Sunday, April 3, 2011
As I read the entrants list I have to laugh, Callahan, Clark, Jurek, then there's my name just a few spaces above Karl Meltzer. Let me say this right up front, I know I am in way over my head, which leads me to search for an answer to the question that will inevitably come from those who don't get it...why? In a sport (or in my case a hobby) where participation puts your better judgement into question with most folks, explaining why I would want to run this race is somewhat of a challenge. The easy answer is of course...to see how far I can push my body, or the chance to run on the most difficult 100 mile course in the country. I'm sure at some level both of these reasons play into why I am doing this, but it is somewhat more complicated than that. For the past five years my naive belief that if you whole heartedly apply yourself towards something and work at it tenaciously, success will follow has been somewhat dispelled. Unfortunately I have been reminded all to often that's not the way life works. Whether it be a career, a business venture or parenting, things haven't always turned out the way I planned just because I worked hard at them. Although I realize God allows us to experience set backs and frustrations in order to grow us and to make us stronger for what lies ahead (which in and of itself is a scary thought) that has done little to reduce the pain and disappointed of my perceived failures. On the other hand I know success, brings with it confidence and confidence gives us courage to attempt even greater things in the future. So anyway... why Hardrock? I need to remind myself that it is possible to dream big, even knowing there is no way I can achieve them on my own power. I need to apply myself totally while keeping focused on where the power comes from. In the end I need to experience the joy of knowing I have held nothing back, achieving what I set out to do and in the process gaining the confidence to begin moving forward, rebuilding so much of what seems broken.
For those unfamiliar with The Hardrock 100... it's web-site refers to it as a graduate level challenge for endurance runners. Just to be entered in the lottery you must complete one of nineteen other 100's deemed tough enough to qualify you. This year's race is scheduled for July 8, and is run through the San Juan Mountains of South West Colorado at an average elevation of 11,200 feet. The race boasts 68,000 vertical feet of elevation change split evenly between up and down. To put that in perspective; sea level to the top of Everest and back would be around 58,000 feet. Throughout the duration of the 101.3 miles, runners must climb above 12,000 feet 13 times, once climbing to 14,000 feet going over Handie's Peak. Even in July several of these passes will still be covered with snow.With a 48 hour time limit, the longest of any 100 miler in the US, the average finishing rate is an encouraging 72% run in an average time of 41:10.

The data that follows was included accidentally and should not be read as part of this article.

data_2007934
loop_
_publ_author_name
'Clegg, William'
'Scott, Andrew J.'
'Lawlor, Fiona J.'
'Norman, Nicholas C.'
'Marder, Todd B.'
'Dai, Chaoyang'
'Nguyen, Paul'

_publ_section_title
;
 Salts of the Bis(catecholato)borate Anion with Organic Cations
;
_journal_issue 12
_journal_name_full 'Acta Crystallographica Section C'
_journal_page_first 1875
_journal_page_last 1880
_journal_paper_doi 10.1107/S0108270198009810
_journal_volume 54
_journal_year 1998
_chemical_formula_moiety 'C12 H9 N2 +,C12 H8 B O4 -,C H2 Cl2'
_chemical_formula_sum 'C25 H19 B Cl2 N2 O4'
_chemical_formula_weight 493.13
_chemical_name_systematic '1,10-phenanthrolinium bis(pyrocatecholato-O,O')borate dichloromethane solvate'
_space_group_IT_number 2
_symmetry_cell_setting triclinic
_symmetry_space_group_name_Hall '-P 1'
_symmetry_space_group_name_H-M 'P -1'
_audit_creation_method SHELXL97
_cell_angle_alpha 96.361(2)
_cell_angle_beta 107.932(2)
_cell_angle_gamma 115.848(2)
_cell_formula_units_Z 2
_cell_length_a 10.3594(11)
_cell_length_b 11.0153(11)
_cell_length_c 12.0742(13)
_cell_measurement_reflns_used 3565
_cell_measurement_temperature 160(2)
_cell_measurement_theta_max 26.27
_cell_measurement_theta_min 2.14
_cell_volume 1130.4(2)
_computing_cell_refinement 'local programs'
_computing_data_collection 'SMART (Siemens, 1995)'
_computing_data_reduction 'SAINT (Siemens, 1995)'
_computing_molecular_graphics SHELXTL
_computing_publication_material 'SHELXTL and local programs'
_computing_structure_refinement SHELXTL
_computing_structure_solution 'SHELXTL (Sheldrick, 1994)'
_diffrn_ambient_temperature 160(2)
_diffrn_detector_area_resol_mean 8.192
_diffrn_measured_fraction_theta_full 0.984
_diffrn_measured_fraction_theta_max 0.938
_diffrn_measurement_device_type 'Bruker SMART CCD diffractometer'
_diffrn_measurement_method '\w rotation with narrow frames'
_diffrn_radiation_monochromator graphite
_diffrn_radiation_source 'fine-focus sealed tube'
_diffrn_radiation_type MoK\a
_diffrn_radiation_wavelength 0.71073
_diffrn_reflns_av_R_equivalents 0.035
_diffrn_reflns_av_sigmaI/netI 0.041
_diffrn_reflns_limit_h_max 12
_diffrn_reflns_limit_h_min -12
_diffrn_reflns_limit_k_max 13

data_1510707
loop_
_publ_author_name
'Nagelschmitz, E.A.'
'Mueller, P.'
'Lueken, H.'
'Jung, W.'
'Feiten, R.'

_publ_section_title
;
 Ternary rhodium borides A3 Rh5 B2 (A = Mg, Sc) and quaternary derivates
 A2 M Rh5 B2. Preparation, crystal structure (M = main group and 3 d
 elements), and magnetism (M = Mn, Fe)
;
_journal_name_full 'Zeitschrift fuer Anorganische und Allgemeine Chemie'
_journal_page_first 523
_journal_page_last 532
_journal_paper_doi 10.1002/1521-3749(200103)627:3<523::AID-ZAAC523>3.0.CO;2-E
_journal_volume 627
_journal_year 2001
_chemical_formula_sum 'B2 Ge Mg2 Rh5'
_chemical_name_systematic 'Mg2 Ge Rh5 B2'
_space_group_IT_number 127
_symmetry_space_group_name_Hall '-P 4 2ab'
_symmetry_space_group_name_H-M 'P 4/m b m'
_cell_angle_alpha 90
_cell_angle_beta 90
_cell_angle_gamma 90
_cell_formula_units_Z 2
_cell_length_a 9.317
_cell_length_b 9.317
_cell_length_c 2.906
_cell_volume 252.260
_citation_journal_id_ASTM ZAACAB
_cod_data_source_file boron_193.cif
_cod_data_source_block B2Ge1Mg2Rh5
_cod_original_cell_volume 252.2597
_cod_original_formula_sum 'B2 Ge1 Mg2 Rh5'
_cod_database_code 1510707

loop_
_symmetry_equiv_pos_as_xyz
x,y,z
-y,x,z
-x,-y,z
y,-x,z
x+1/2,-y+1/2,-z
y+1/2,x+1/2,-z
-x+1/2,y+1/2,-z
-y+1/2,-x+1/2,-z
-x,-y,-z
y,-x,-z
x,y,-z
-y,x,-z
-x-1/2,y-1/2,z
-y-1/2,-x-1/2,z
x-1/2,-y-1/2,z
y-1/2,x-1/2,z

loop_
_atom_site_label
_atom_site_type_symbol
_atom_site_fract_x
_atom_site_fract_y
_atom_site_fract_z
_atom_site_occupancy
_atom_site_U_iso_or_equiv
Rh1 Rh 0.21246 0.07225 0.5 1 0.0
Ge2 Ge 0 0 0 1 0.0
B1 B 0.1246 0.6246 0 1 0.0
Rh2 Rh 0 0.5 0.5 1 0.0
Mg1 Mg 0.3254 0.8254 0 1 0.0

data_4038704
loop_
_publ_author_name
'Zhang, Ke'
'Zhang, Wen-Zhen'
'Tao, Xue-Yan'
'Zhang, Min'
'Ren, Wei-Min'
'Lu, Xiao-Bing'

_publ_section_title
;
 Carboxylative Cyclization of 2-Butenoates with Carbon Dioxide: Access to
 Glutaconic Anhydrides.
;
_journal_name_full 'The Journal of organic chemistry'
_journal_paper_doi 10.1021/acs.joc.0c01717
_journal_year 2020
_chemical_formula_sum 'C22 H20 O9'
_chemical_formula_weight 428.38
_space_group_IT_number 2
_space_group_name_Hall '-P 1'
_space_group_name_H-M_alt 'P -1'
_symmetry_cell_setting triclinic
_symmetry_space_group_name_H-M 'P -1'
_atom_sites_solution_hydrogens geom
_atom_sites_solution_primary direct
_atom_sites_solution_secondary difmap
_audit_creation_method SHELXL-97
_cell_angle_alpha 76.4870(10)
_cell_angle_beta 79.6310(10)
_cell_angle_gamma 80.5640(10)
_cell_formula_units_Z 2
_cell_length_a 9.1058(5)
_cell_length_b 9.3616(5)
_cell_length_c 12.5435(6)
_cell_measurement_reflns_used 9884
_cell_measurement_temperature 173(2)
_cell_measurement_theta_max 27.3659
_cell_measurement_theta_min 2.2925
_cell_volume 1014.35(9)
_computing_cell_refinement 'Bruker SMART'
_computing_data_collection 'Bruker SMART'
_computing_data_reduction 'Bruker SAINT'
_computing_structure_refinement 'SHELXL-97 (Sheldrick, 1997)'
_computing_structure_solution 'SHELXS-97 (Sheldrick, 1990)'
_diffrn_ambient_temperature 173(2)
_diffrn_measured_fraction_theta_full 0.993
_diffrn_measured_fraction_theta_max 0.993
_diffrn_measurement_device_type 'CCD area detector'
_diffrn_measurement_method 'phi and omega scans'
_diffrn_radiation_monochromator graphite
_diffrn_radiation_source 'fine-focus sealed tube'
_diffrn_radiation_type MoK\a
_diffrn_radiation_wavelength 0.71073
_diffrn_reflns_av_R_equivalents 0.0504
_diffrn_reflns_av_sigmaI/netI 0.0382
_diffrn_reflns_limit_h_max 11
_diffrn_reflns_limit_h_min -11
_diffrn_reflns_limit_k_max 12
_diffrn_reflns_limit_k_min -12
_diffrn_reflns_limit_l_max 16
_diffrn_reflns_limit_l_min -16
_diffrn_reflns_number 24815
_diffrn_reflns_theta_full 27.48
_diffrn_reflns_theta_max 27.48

Despite running well at Coyote Two Moons ( a Hardrock qualifier) before the race was called late in the race due to dangerous weather conditions, I am well aware of the challenge in front of me. I have three months to get in the best shape of my life. So, to help me engineer a plan that will give me the best possible shot at crossing the finish line, I have enlisted the aid of five time champion and fellow Utahan Karl Meltzer. Among Karl's many achievements, he has won Hardrock five times and holds the Counter Clockwise Course Record time of 24:38. If there is anyone who might provide some wisdom on reaching the finish line at Hardrock it would be Karl, who has been coaching runners since 2007. This past week was the first week of my official Hardrock training plan. In addition to sound direction, I found the accountability of having to report into him is also a great motivator. Next week the miles jump to 56, it will be fun to see how my body reacts just two and half weeks after C2M. Hopefully today's snow will be the last, and at least some of the trails in the lower elevations of the Wasatch will soon be clear for training.
Having both a structured training plan and the Wasatch Range to train in, gives me a great deal of confidence to do well come July. In the weeks between now and then, I will use this Blog to share thoughts not only on how my 48 year old body is responding to this level of training, but also the challenges of juggling all of this with being a Husband and a Dad, as well as working a full time job. I am sure I will learn a lot about myself in the next three months. While that is not always a pleasant thing, I pray I will be able to manage it all, knowing no matter how hard I try I can never do it solely on my own strength, but that of a God that has not given up on me, even when at times I have given up on myself. That's all for now...I need to go run!